Two other tactics that might be on the chopping block are those unsolicited convenience checks you get every day in the mail and the practice of credit card companies applying payments to lowest interest rate first.

Credit Carelessness
I’m not always for government intervention but in this case I think it was overdue. The credit card companies weren’t regulating their own behavior. They were so caught up in making money that they were using any tactic they could to gain customers. We need to start addressing the massive debt crisis created by a lack of responsibility on the part of credit card companies and consumers. Hopefully these changes are just the first of many by the credit card industry.
Debt Deadbeats
Of course consumers need to make changes as well. According to the credit card industry I’m a credit card deadbeat since I pay my balance in full every month. Maybe I should start a club called the Debt Deadbeats. Are you a member of the club, or do you carry a balance on your credit card? If you want to join the club as a founding member just let me know. What would our motto be?

Why Your Mom is the Engine of Growth in the Global Economy

Without your mom and my mom, the global economy would fall apart. Here are the top five reasons why mothers are vital to the growth of our economy:

Moms Influence Spending Decisions
Running a household means spending money. Over the course of her busy life, a mother will purchase many different products or services for her family. Even in families where the dad has the final say about how money is spent, moms have considerable influence on this decision, often more influence than the dad would like to admit.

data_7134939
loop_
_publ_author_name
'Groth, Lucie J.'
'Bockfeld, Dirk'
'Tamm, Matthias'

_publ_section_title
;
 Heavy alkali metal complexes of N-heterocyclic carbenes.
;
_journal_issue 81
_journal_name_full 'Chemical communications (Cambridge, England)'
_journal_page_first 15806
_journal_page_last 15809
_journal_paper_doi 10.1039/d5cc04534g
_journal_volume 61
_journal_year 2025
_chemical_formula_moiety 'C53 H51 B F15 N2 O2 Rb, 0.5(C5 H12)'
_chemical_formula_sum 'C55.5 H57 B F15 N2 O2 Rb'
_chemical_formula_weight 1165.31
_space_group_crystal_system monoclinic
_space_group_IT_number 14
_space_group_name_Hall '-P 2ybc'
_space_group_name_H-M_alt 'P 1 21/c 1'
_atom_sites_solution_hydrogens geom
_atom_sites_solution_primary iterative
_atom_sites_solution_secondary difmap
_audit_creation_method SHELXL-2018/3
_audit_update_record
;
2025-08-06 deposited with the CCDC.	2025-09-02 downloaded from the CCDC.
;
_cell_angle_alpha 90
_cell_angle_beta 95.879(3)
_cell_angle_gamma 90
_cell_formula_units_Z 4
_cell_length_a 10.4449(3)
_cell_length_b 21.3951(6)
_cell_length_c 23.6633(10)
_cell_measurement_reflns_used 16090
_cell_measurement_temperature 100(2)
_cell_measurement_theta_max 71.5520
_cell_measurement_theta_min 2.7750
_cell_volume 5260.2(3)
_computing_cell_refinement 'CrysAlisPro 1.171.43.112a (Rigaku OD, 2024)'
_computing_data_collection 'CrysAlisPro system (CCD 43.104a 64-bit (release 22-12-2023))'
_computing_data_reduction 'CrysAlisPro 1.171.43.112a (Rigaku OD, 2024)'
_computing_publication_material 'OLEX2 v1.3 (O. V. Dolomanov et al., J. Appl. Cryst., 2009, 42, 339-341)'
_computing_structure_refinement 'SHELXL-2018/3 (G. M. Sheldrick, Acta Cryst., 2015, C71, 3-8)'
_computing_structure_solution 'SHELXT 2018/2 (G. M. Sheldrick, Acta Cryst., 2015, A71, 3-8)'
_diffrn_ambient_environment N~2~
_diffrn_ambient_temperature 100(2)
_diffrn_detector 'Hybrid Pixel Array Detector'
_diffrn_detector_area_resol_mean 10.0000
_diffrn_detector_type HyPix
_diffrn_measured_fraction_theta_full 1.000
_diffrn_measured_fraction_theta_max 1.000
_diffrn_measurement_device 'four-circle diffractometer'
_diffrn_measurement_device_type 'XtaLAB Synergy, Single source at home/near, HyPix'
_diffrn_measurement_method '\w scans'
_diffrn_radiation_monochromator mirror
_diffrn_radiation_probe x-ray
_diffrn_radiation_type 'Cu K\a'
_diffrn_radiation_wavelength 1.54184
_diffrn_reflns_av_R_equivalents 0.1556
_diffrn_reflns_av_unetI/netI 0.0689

Moms Teach Us About Money
How many times did your mom warn you about blowing your allowance all at once? Of course We’d do it anyways but eventually we’d realize that she was right. The example that mom’s set and the money lessons they teach stick with us the rest of our lives.

Moms Earn an Income
Many modern day moms have two jobs; being a mom plus a day job. The increase in the number of working mothers over the past few decades has probably added millions of dollars of value into our economy. The more money moms earn, the more taxes they pay and the more products their family can consume.

Moms Raise the Future Workforce
As an employer who are you looking to hire? Probably someone with the qualities that a mother would teach: be honest & friendly, work hard, be patient & polite, play nice. The qualities that moms instill in their children help determine the makeup & productivity of the future global workforce. If only the Enron executives had listened to their mothers……

Moms Inspire Gift Giving
Birthdays, Christmas, Valentine’s Day, & Mother’s Day are only some of the occasions that families spend millions of dollars to express their appreciation and love with gifts for their moms. What would the earnings of Hallmark cards, flower shops, and even Best Buy look like if moms weren’t around to inspire us to buy gifts?

Thanks mom for carrying the global economy on your back and raising me at the same time :) Being a mom’s not an easy job but you did a great job!

This article is part of ProBloggers Top 5 Reasons group writing project. I invite the other participants in the project to celebrate Mother’s Day this week and honor motherhood with a top five list about their mom.